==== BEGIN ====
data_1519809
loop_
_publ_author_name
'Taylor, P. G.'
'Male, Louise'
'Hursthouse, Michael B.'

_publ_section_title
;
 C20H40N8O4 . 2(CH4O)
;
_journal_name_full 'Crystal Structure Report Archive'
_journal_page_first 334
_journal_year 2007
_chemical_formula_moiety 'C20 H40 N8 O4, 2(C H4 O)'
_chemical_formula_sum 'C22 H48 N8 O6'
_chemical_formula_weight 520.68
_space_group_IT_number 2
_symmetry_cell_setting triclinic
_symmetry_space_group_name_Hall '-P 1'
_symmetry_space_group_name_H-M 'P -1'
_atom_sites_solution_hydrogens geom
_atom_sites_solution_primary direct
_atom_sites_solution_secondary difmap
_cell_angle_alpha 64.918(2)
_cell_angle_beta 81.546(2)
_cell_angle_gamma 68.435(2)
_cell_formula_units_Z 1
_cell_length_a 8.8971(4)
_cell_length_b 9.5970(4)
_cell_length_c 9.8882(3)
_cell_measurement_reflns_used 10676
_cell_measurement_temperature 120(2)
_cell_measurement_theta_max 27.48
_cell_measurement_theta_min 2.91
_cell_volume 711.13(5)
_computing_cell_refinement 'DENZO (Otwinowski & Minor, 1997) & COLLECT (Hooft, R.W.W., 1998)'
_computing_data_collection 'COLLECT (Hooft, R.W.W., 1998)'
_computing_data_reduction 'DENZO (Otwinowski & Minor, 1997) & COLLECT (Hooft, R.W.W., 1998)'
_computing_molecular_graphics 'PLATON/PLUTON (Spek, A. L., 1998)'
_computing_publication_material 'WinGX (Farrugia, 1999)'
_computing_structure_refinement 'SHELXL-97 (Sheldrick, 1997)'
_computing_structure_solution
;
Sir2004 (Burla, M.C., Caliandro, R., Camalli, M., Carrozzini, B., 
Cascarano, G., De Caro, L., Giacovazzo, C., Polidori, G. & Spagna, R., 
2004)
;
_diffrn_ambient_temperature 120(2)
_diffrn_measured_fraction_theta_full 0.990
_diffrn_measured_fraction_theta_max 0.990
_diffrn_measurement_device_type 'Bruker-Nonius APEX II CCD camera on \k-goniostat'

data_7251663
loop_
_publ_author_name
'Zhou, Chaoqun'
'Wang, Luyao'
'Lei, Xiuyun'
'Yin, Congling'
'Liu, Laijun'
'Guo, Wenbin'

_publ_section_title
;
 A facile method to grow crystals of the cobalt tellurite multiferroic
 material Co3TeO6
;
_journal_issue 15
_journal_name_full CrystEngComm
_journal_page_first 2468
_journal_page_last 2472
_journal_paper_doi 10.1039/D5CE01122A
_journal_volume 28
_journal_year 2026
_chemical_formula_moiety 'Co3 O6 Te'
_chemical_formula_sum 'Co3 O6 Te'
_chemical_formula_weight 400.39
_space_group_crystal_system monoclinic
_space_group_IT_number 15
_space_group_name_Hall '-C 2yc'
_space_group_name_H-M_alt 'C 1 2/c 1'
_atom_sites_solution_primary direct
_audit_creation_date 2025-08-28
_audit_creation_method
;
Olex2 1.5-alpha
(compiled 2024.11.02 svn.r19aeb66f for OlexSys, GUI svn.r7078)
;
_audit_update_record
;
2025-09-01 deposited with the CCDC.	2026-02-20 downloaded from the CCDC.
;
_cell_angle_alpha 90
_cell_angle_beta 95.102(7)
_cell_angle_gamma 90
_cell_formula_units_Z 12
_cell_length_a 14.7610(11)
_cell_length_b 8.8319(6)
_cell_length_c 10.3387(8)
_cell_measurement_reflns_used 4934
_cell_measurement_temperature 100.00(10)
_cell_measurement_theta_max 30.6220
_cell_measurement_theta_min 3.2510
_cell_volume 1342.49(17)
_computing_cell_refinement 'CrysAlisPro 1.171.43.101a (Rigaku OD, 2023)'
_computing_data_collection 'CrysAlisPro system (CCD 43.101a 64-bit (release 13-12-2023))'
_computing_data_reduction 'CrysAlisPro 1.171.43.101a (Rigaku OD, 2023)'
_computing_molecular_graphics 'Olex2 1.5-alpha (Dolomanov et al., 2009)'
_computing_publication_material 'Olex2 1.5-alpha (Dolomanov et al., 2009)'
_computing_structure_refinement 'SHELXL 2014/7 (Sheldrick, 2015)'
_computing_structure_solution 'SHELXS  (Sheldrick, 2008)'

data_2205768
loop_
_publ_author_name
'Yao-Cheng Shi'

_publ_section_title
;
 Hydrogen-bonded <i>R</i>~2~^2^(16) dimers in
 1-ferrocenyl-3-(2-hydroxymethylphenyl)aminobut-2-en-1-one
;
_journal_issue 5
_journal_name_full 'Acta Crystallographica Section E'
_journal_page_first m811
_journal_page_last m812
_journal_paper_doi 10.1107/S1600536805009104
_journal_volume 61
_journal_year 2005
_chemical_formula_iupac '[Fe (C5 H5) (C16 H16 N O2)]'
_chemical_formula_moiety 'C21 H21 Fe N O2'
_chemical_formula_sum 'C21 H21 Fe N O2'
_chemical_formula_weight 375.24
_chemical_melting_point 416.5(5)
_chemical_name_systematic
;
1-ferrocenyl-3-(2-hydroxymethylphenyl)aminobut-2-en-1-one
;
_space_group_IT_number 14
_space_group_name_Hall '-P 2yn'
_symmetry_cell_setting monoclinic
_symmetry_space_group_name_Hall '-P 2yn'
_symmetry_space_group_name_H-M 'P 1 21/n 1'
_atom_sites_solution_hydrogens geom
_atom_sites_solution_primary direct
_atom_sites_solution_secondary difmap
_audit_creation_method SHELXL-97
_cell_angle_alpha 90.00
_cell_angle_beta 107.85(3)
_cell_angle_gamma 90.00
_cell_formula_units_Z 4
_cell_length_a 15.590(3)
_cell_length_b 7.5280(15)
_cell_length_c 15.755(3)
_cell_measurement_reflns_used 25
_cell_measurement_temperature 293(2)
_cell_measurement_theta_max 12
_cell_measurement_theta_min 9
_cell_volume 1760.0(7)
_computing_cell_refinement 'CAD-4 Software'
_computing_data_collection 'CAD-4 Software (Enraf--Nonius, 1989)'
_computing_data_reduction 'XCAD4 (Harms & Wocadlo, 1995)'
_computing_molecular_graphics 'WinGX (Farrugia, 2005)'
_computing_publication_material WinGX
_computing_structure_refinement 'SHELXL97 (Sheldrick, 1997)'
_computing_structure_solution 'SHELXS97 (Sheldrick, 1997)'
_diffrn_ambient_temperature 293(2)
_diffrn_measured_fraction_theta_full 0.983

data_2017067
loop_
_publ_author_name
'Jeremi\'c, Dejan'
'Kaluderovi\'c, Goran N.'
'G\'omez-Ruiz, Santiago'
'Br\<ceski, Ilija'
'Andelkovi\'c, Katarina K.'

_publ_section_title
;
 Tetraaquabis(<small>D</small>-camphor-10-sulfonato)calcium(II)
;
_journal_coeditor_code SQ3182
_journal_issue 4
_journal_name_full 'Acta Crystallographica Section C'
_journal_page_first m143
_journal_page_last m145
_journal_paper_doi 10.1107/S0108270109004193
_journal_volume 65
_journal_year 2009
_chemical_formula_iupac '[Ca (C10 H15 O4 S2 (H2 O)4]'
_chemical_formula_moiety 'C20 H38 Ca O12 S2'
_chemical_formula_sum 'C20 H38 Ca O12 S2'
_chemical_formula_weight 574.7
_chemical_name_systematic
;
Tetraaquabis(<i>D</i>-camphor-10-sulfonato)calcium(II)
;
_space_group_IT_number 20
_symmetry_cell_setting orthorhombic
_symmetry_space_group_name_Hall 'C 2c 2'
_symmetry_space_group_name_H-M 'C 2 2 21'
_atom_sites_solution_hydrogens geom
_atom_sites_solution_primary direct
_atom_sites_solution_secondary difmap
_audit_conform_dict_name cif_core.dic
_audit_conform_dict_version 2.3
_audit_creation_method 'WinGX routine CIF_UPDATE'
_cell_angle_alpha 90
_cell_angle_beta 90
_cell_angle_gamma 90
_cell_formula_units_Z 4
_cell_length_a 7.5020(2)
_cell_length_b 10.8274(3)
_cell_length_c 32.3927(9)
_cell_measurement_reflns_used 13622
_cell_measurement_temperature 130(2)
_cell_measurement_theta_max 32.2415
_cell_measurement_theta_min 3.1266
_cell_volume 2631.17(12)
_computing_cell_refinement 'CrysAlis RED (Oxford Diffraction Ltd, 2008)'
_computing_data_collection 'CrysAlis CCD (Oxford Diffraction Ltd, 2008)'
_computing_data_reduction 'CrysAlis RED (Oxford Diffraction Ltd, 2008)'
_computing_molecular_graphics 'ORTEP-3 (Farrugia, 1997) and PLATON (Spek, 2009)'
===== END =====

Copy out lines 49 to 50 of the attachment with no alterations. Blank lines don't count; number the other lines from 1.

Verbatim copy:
_diffrn_measured_fraction_theta_full 0.990
_diffrn_measured_fraction_theta_max 0.990